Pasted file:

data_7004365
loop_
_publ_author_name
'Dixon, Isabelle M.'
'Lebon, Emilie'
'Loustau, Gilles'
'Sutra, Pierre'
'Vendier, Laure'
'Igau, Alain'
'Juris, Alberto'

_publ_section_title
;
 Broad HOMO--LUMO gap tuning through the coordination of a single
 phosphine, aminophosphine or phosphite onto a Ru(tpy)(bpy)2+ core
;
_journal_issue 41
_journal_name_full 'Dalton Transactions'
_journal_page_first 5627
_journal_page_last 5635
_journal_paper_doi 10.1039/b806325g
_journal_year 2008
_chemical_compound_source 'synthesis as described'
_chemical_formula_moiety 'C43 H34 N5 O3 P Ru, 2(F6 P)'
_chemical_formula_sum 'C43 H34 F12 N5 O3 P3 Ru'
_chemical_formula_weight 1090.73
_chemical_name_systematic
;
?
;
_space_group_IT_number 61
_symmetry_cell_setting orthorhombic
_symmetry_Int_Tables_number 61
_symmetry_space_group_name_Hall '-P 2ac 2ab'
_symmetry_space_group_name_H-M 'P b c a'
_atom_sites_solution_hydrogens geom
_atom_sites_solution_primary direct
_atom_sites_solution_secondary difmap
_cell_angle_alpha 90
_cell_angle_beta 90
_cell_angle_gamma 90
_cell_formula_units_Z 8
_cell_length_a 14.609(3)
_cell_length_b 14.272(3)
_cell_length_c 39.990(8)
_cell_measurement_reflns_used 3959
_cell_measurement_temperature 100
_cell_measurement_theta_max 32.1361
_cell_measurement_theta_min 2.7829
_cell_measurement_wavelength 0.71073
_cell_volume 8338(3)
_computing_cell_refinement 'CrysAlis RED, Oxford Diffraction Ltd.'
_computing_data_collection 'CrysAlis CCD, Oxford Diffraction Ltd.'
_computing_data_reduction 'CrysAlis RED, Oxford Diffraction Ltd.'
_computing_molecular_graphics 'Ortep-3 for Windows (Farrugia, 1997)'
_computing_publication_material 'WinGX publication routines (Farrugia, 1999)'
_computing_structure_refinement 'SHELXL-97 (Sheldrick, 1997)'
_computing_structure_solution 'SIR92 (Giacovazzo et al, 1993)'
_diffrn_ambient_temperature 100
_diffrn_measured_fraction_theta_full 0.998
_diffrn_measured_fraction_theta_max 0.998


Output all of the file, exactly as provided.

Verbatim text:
data_7004365
loop_
_publ_author_name
'Dixon, Isabelle M.'
'Lebon, Emilie'
'Loustau, Gilles'
'Sutra, Pierre'
'Vendier, Laure'
'Igau, Alain'
'Juris, Alberto'

_publ_section_title
;
 Broad HOMO--LUMO gap tuning through the coordination of a single
 phosphine, aminophosphine or phosphite onto a Ru(tpy)(bpy)2+ core
;
_journal_issue 41
_journal_name_full 'Dalton Transactions'
_journal_page_first 5627
_journal_page_last 5635
_journal_paper_doi 10.1039/b806325g
_journal_year 2008
_chemical_compound_source 'synthesis as described'
_chemical_formula_moiety 'C43 H34 N5 O3 P Ru, 2(F6 P)'
_chemical_formula_sum 'C43 H34 F12 N5 O3 P3 Ru'
_chemical_formula_weight 1090.73
_chemical_name_systematic
;
?
;
_space_group_IT_number 61
_symmetry_cell_setting orthorhombic
_symmetry_Int_Tables_number 61
_symmetry_space_group_name_Hall '-P 2ac 2ab'
_symmetry_space_group_name_H-M 'P b c a'
_atom_sites_solution_hydrogens geom
_atom_sites_solution_primary direct
_atom_sites_solution_secondary difmap
_cell_angle_alpha 90
_cell_angle_beta 90
_cell_angle_gamma 90
_cell_formula_units_Z 8
_cell_length_a 14.609(3)
_cell_length_b 14.272(3)
_cell_length_c 39.990(8)
_cell_measurement_reflns_used 3959
_cell_measurement_temperature 100
_cell_measurement_theta_max 32.1361
_cell_measurement_theta_min 2.7829
_cell_measurement_wavelength 0.71073
_cell_volume 8338(3)
_computing_cell_refinement 'CrysAlis RED, Oxford Diffraction Ltd.'
_computing_data_collection 'CrysAlis CCD, Oxford Diffraction Ltd.'
_computing_data_reduction 'CrysAlis RED, Oxford Diffraction Ltd.'
_computing_molecular_graphics 'Ortep-3 for Windows (Farrugia, 1997)'
_computing_publication_material 'WinGX publication routines (Farrugia, 1999)'
_computing_structure_refinement 'SHELXL-97 (Sheldrick, 1997)'
_computing_structure_solution 'SIR92 (Giacovazzo et al, 1993)'
_diffrn_ambient_temperature 100
_diffrn_measured_fraction_theta_full 0.998
_diffrn_measured_fraction_theta_max 0.998